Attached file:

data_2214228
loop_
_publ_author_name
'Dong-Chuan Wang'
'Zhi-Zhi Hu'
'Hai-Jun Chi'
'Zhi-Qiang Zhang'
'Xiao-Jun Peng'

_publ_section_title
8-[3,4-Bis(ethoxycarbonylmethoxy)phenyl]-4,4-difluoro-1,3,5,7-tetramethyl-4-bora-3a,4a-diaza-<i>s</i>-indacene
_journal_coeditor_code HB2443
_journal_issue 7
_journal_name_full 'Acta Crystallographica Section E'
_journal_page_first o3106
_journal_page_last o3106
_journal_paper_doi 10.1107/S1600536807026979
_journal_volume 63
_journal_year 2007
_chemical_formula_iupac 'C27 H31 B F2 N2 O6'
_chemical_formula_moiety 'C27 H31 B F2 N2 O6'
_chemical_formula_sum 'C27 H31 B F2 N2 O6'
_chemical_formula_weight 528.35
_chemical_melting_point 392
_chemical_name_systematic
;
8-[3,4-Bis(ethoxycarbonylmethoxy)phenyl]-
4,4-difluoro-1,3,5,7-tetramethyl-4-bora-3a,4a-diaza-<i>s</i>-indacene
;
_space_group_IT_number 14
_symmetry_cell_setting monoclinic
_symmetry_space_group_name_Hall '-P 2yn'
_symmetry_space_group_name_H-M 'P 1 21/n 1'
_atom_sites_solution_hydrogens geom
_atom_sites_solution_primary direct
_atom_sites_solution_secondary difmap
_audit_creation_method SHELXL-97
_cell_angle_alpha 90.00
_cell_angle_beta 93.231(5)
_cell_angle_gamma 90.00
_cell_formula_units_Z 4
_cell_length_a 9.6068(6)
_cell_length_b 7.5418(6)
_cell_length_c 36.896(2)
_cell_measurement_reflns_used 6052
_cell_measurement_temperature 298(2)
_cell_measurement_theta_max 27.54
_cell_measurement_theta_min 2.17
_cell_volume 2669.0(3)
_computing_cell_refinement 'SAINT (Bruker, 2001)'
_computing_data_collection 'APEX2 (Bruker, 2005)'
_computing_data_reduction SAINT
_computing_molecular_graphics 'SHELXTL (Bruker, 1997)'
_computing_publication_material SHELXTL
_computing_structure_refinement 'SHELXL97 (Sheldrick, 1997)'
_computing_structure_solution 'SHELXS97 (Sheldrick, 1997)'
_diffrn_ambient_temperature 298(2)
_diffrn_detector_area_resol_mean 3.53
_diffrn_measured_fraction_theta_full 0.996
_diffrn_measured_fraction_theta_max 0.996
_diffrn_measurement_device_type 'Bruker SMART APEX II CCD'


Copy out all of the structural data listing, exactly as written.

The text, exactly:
data_2214228
loop_
_publ_author_name
'Dong-Chuan Wang'
'Zhi-Zhi Hu'
'Hai-Jun Chi'
'Zhi-Qiang Zhang'
'Xiao-Jun Peng'

_publ_section_title
8-[3,4-Bis(ethoxycarbonylmethoxy)phenyl]-4,4-difluoro-1,3,5,7-tetramethyl-4-bora-3a,4a-diaza-<i>s</i>-indacene
_journal_coeditor_code HB2443
_journal_issue 7
_journal_name_full 'Acta Crystallographica Section E'
_journal_page_first o3106
_journal_page_last o3106
_journal_paper_doi 10.1107/S1600536807026979
_journal_volume 63
_journal_year 2007
_chemical_formula_iupac 'C27 H31 B F2 N2 O6'
_chemical_formula_moiety 'C27 H31 B F2 N2 O6'
_chemical_formula_sum 'C27 H31 B F2 N2 O6'
_chemical_formula_weight 528.35
_chemical_melting_point 392
_chemical_name_systematic
;
8-[3,4-Bis(ethoxycarbonylmethoxy)phenyl]-
4,4-difluoro-1,3,5,7-tetramethyl-4-bora-3a,4a-diaza-<i>s</i>-indacene
;
_space_group_IT_number 14
_symmetry_cell_setting monoclinic
_symmetry_space_group_name_Hall '-P 2yn'
_symmetry_space_group_name_H-M 'P 1 21/n 1'
_atom_sites_solution_hydrogens geom
_atom_sites_solution_primary direct
_atom_sites_solution_secondary difmap
_audit_creation_method SHELXL-97
_cell_angle_alpha 90.00
_cell_angle_beta 93.231(5)
_cell_angle_gamma 90.00
_cell_formula_units_Z 4
_cell_length_a 9.6068(6)
_cell_length_b 7.5418(6)
_cell_length_c 36.896(2)
_cell_measurement_reflns_used 6052
_cell_measurement_temperature 298(2)
_cell_measurement_theta_max 27.54
_cell_measurement_theta_min 2.17
_cell_volume 2669.0(3)
_computing_cell_refinement 'SAINT (Bruker, 2001)'
_computing_data_collection 'APEX2 (Bruker, 2005)'
_computing_data_reduction SAINT
_computing_molecular_graphics 'SHELXTL (Bruker, 1997)'
_computing_publication_material SHELXTL
_computing_structure_refinement 'SHELXL97 (Sheldrick, 1997)'
_computing_structure_solution 'SHELXS97 (Sheldrick, 1997)'
_diffrn_ambient_temperature 298(2)
_diffrn_detector_area_resol_mean 3.53
_diffrn_measured_fraction_theta_full 0.996
_diffrn_measured_fraction_theta_max 0.996
_diffrn_measurement_device_type 'Bruker SMART APEX II CCD'